What is schizophrenia?

09 April 2019

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Question

What makes someone schizophrenic

Answer

Jack wanted to know about schizophrenia, so Chris Smith put the question to Stephen Lawrie...

Stephen - I'm going to start by saying what it isn't. Because very often what people think it is, is exactly what it is not so it is nothing to do with a split personality or having opposing views about things. I think that is a terrible misunderstanding of what it is. And what it is, schizophrenia is basically hearing voices and/or having bizarre beliefs. And beyond that it's hearing certain types of voices and having certain types of experiences or beliefs. So classically people with schizophrenia will hear one or more voices which gives a running commentary on their actions or may tell them to do certain things or may even repeat or sometimes anticipate their thoughts and any of those things you can imagine to be quite, kind of, scary experiences. Over and above that a lot of people with schizophrenia will have persecutory delusions so-called paranoia but those are diagnostically non-specific you get them in basically any psychotic condition including dementia or delirium, but the key beliefs that people with schizophrenia tend to have are, and they overlap with experiences and it's sometimes very difficult for them to describe exactly what it is that they're experiencing or believing, but they have the experience that thoughts are sucked out of their head, so-called thought withdrawal, or thoughts are put into their head, thought insertion.

Chris - Yeah I talked to a lady once who told me she was very worried that her television was tuning into her thoughts.

Stephen - Exactly, They have these basic experiences and then they elaborate them with beliefs to try and explain them, that's a natural thing of what the human brain/mind does isn't it. So we are to a large extent at least kind of explaining machines. And when one has these experiences very commonly people will attribute them to the IRA, MI5, Brexit so far I'm glad to say but it is conceivable that Brexit will get incorporated into people's delusions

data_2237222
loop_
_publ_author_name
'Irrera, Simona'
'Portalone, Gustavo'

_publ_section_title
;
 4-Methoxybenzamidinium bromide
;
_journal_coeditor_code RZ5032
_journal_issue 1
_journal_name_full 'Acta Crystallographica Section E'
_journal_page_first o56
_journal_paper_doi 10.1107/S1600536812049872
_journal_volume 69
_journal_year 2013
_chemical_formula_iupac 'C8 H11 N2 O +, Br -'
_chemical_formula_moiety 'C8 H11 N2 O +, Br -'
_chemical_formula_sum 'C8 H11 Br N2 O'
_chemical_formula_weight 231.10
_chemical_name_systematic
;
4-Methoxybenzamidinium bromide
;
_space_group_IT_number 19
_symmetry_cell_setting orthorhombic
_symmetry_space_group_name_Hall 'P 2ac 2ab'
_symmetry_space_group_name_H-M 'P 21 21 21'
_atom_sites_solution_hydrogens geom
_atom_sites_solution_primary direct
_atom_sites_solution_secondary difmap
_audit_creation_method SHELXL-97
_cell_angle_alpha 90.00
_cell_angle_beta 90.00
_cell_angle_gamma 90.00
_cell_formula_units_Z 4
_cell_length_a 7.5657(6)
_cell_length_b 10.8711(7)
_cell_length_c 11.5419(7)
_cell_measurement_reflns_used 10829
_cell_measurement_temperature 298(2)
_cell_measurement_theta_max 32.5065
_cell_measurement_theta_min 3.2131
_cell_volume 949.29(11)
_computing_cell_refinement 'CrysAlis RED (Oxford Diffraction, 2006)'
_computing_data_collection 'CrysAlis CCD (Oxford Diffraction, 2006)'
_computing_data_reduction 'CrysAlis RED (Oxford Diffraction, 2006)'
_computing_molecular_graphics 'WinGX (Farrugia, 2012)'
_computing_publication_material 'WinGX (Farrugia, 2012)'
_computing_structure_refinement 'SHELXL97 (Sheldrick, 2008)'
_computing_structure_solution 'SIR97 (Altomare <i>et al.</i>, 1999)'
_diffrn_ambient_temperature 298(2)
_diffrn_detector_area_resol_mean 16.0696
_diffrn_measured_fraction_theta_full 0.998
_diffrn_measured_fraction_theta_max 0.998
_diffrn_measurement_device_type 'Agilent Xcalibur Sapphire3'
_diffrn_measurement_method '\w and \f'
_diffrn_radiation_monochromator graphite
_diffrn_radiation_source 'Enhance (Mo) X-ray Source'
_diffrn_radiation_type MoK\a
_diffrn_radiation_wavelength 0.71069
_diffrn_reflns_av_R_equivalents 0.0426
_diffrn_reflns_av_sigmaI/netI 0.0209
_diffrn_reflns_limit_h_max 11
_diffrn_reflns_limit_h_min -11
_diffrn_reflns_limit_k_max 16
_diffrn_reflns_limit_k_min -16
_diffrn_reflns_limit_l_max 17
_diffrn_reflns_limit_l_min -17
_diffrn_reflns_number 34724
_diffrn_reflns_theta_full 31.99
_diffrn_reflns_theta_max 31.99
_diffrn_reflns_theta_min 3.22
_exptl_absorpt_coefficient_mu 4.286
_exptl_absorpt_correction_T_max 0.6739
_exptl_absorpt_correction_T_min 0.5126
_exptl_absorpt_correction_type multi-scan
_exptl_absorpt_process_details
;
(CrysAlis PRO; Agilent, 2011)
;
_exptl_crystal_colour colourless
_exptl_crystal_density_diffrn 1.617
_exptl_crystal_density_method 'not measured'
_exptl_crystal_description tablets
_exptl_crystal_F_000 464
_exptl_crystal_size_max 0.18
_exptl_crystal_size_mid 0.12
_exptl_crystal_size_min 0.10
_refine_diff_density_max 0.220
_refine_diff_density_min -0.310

Chris - So they basically have an experience that they find frightening or out of the ordinary and then they develop a story to rationalise it for them. So it seems reasonable for them why that is happening.

Stephen - So they may be being poisoned by family, friends, neighbors, or they may be bugged by all these things.

Chris - So all these things you're saying that people's thoughts being tuned into by television, the IRA, that kind of thing they're all contemporaneous aren't they so they presumably is schizophrenia only a 20th century phenomenon presumably not. It must have been people back in history who had it so would they have invented new stories that were contemporaneous to their timeline?

Stephen - Well we don't know. I'm afraid there are no really good accounts of schizophrenia per se from any later than about seventeen hundred or so. The ancient Greeks and Romans for example they did recognise a number of different severe mental illnesses which resemble severe depression or delirium but they don't clearly resemble schizophrenia. That's an interesting but open question it's basically unknowable we can't know for sure whether schizophrenia is a relatively new condition or that is a condition with a relatively different manifestation.

Chris - Can I just chuck in a quick one there because the other thing that's that's risen to prominence a lot in recent years is use of cannabis. And people who use that sometimes develop symptoms a bit like schizophrenia. So or we of the mindset that use of cannabis is a risk factor for getting schizophrenia or does it produce a similar sort of symptoms that then go away when you stop using it

Stephen - Both. So cannabis is a psychoto-mimetic drug. It produces psychotic experiences that resemble psychosis. But if you stop smoking it. Even if that occurs, the psychotic experience will dissipate or gradually disappear. If however you've got that kind of experience and you carry on smoking it you've got a roughly three times elevated risk of getting schizophrenia from the background level of about 1 percent to about 3 percent.

Chris - John?

John - Have the instances increased then, with social media and targeted ads? Because it's like people getting into your head.

Stephen - No it's intriguing. But schizophrenia seems to have a lifetime risk of about 1 percent. And interestingly enough despite all the talk in the media about epidemics of mental health problems for example which are I think, essentially forcefully attributed to social media, there's no good evidence that the rates of anxiety or depression are increasing let alone that social media are a cause of a non-existent apparent epidemic.

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